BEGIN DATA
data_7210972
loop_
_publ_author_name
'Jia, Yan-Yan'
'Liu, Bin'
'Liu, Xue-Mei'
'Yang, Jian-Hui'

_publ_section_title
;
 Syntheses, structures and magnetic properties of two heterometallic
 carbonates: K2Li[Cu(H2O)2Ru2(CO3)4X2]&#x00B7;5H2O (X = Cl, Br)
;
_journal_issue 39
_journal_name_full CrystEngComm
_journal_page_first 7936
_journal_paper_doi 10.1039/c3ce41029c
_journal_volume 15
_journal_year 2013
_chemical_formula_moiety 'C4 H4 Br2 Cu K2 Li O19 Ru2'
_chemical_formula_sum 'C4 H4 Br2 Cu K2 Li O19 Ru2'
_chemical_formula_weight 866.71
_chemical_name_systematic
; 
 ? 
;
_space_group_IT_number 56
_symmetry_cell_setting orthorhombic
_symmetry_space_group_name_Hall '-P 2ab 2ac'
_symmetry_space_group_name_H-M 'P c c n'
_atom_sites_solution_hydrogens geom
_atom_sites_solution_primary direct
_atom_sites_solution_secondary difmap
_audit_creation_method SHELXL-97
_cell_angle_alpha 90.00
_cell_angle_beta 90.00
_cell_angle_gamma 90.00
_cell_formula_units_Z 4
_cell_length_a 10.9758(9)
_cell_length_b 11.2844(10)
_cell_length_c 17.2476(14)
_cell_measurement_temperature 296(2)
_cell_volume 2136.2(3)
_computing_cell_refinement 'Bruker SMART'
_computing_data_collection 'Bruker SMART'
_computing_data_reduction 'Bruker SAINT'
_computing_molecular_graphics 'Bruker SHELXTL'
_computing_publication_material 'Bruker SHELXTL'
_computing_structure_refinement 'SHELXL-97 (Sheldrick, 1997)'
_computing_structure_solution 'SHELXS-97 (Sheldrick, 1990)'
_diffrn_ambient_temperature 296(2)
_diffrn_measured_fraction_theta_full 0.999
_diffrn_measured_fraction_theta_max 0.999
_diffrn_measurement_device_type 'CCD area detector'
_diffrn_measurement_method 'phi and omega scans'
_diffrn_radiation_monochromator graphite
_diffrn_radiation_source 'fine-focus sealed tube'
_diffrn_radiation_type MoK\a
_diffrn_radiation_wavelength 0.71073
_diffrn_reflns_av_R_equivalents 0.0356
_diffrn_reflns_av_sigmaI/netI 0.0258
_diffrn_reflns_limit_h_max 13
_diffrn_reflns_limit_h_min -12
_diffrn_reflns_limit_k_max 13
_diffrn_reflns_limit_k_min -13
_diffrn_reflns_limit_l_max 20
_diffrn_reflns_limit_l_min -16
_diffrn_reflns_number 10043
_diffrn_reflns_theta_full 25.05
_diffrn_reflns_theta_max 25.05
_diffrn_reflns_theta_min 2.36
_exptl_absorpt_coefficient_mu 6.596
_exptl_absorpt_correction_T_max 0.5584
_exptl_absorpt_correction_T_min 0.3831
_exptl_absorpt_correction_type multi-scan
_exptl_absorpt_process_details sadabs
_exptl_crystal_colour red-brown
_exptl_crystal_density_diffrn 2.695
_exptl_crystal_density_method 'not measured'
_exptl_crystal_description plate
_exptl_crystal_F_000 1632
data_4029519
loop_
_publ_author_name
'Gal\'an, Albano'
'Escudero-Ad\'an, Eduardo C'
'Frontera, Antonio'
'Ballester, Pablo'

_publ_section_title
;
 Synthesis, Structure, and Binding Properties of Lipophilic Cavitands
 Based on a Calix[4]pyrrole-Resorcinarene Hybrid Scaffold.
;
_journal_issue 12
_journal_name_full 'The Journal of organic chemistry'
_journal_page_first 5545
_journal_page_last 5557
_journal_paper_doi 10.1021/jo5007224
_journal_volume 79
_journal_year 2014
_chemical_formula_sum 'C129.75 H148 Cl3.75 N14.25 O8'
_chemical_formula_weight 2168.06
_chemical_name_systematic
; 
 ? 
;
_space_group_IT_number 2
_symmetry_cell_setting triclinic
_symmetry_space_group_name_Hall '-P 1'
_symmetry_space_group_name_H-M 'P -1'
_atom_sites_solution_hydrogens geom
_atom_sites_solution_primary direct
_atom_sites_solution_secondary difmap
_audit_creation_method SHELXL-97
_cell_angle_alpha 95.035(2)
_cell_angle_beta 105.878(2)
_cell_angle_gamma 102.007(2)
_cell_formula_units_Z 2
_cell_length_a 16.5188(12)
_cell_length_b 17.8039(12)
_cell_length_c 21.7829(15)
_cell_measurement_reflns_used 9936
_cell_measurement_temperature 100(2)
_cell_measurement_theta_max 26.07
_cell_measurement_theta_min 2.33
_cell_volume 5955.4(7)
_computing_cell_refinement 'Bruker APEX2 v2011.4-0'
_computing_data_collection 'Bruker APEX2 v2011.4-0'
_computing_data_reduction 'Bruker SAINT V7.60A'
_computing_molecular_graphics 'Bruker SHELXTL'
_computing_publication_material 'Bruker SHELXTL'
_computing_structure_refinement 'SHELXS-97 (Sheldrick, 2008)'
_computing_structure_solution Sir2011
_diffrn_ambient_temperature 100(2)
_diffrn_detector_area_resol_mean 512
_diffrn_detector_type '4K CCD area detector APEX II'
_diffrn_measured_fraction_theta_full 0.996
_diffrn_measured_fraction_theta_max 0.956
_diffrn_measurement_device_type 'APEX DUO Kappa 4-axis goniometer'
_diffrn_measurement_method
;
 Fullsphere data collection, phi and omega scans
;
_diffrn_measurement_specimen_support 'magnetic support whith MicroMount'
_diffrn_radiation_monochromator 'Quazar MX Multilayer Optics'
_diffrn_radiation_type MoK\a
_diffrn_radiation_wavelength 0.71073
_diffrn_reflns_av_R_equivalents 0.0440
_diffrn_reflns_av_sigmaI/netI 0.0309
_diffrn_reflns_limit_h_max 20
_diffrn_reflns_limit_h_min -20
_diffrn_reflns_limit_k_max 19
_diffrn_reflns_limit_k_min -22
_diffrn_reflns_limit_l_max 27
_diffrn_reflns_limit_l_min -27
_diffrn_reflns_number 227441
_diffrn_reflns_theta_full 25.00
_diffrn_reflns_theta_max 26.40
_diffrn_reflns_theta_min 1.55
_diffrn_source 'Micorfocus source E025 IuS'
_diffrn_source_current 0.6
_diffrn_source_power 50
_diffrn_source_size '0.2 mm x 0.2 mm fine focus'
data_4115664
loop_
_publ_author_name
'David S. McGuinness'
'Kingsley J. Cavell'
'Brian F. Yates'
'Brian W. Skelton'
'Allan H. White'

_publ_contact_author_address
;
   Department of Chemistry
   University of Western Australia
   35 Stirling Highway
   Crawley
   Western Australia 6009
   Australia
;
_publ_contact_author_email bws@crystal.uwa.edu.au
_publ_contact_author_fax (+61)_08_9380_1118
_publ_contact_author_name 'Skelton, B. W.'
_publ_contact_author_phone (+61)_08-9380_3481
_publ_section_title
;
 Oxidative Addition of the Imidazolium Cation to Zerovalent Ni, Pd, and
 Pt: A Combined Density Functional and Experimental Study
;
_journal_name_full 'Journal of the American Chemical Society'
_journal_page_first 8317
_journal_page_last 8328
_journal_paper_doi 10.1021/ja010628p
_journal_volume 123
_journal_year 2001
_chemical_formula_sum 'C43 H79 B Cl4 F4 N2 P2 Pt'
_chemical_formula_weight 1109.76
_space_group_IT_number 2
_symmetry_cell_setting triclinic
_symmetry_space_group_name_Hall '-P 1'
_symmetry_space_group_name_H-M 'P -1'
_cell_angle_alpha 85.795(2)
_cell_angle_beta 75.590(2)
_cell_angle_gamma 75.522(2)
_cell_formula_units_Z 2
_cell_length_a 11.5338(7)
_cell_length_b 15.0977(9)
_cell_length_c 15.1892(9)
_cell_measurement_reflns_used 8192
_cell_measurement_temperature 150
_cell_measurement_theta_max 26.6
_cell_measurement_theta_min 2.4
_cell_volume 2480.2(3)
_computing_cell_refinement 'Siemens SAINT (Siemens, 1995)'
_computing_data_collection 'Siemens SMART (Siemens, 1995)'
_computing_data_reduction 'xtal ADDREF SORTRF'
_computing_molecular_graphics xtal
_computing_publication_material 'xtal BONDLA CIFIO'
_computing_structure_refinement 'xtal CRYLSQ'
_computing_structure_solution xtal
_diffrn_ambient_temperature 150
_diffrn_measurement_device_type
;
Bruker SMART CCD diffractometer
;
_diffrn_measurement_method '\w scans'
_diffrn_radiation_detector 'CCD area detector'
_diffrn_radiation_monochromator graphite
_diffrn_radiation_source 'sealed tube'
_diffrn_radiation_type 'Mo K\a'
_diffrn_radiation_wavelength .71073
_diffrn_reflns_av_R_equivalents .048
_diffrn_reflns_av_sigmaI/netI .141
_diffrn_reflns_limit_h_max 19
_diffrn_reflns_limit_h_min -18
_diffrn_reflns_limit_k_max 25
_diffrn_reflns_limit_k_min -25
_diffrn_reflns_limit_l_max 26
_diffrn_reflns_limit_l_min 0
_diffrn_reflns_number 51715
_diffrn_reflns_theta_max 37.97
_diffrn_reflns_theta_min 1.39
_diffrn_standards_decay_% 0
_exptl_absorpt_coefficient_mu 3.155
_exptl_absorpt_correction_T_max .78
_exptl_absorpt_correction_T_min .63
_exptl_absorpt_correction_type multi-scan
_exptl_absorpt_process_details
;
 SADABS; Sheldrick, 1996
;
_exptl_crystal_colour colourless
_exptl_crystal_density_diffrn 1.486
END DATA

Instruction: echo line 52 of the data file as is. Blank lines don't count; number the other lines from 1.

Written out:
_diffrn_measured_fraction_theta_max 0.999